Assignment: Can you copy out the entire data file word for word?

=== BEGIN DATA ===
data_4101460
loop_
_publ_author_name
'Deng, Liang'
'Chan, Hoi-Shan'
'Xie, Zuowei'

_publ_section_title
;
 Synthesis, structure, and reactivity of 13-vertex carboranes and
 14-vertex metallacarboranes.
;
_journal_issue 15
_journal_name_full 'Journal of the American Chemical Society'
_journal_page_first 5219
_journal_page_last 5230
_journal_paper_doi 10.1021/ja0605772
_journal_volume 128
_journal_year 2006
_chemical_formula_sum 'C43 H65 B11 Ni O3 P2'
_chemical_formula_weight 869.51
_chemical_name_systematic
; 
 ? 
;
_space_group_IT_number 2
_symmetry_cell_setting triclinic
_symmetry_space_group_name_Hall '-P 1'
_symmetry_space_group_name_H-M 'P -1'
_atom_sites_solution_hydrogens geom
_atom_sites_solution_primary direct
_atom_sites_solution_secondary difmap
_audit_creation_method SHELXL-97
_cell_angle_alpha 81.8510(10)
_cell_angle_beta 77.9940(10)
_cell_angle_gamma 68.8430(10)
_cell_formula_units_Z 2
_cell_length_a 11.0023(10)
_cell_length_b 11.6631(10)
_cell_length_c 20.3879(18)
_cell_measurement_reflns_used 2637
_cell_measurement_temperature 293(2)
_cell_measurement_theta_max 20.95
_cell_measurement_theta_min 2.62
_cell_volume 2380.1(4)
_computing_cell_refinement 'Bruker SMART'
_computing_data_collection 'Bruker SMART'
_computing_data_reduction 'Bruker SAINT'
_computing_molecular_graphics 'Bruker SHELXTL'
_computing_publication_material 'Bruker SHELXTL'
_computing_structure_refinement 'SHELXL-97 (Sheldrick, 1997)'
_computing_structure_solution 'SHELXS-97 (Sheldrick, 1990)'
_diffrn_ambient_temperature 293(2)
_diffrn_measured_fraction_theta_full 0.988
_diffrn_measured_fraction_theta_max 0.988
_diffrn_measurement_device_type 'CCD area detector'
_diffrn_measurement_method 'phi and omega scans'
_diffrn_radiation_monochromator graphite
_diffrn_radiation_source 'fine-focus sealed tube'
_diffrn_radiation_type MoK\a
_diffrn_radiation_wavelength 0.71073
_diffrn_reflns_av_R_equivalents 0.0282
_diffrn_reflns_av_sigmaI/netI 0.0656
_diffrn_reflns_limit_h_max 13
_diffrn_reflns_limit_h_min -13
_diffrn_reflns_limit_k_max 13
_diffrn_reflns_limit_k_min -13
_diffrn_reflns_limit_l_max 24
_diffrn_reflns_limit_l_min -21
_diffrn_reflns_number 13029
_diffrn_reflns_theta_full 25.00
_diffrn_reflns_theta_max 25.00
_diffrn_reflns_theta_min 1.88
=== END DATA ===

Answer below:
data_4101460
loop_
_publ_author_name
'Deng, Liang'
'Chan, Hoi-Shan'
'Xie, Zuowei'

_publ_section_title
;
 Synthesis, structure, and reactivity of 13-vertex carboranes and
 14-vertex metallacarboranes.
;
_journal_issue 15
_journal_name_full 'Journal of the American Chemical Society'
_journal_page_first 5219
_journal_page_last 5230
_journal_paper_doi 10.1021/ja0605772
_journal_volume 128
_journal_year 2006
_chemical_formula_sum 'C43 H65 B11 Ni O3 P2'
_chemical_formula_weight 869.51
_chemical_name_systematic
; 
 ? 
;
_space_group_IT_number 2
_symmetry_cell_setting triclinic
_symmetry_space_group_name_Hall '-P 1'
_symmetry_space_group_name_H-M 'P -1'
_atom_sites_solution_hydrogens geom
_atom_sites_solution_primary direct
_atom_sites_solution_secondary difmap
_audit_creation_method SHELXL-97
_cell_angle_alpha 81.8510(10)
_cell_angle_beta 77.9940(10)
_cell_angle_gamma 68.8430(10)
_cell_formula_units_Z 2
_cell_length_a 11.0023(10)
_cell_length_b 11.6631(10)
_cell_length_c 20.3879(18)
_cell_measurement_reflns_used 2637
_cell_measurement_temperature 293(2)
_cell_measurement_theta_max 20.95
_cell_measurement_theta_min 2.62
_cell_volume 2380.1(4)
_computing_cell_refinement 'Bruker SMART'
_computing_data_collection 'Bruker SMART'
_computing_data_reduction 'Bruker SAINT'
_computing_molecular_graphics 'Bruker SHELXTL'
_computing_publication_material 'Bruker SHELXTL'
_computing_structure_refinement 'SHELXL-97 (Sheldrick, 1997)'
_computing_structure_solution 'SHELXS-97 (Sheldrick, 1990)'
_diffrn_ambient_temperature 293(2)
_diffrn_measured_fraction_theta_full 0.988
_diffrn_measured_fraction_theta_max 0.988
_diffrn_measurement_device_type 'CCD area detector'
_diffrn_measurement_method 'phi and omega scans'
_diffrn_radiation_monochromator graphite
_diffrn_radiation_source 'fine-focus sealed tube'
_diffrn_radiation_type MoK\a
_diffrn_radiation_wavelength 0.71073
_diffrn_reflns_av_R_equivalents 0.0282
_diffrn_reflns_av_sigmaI/netI 0.0656
_diffrn_reflns_limit_h_max 13
_diffrn_reflns_limit_h_min -13
_diffrn_reflns_limit_k_max 13
_diffrn_reflns_limit_k_min -13
_diffrn_reflns_limit_l_max 24
_diffrn_reflns_limit_l_min -21
_diffrn_reflns_number 13029
_diffrn_reflns_theta_full 25.00
_diffrn_reflns_theta_max 25.00
_diffrn_reflns_theta_min 1.88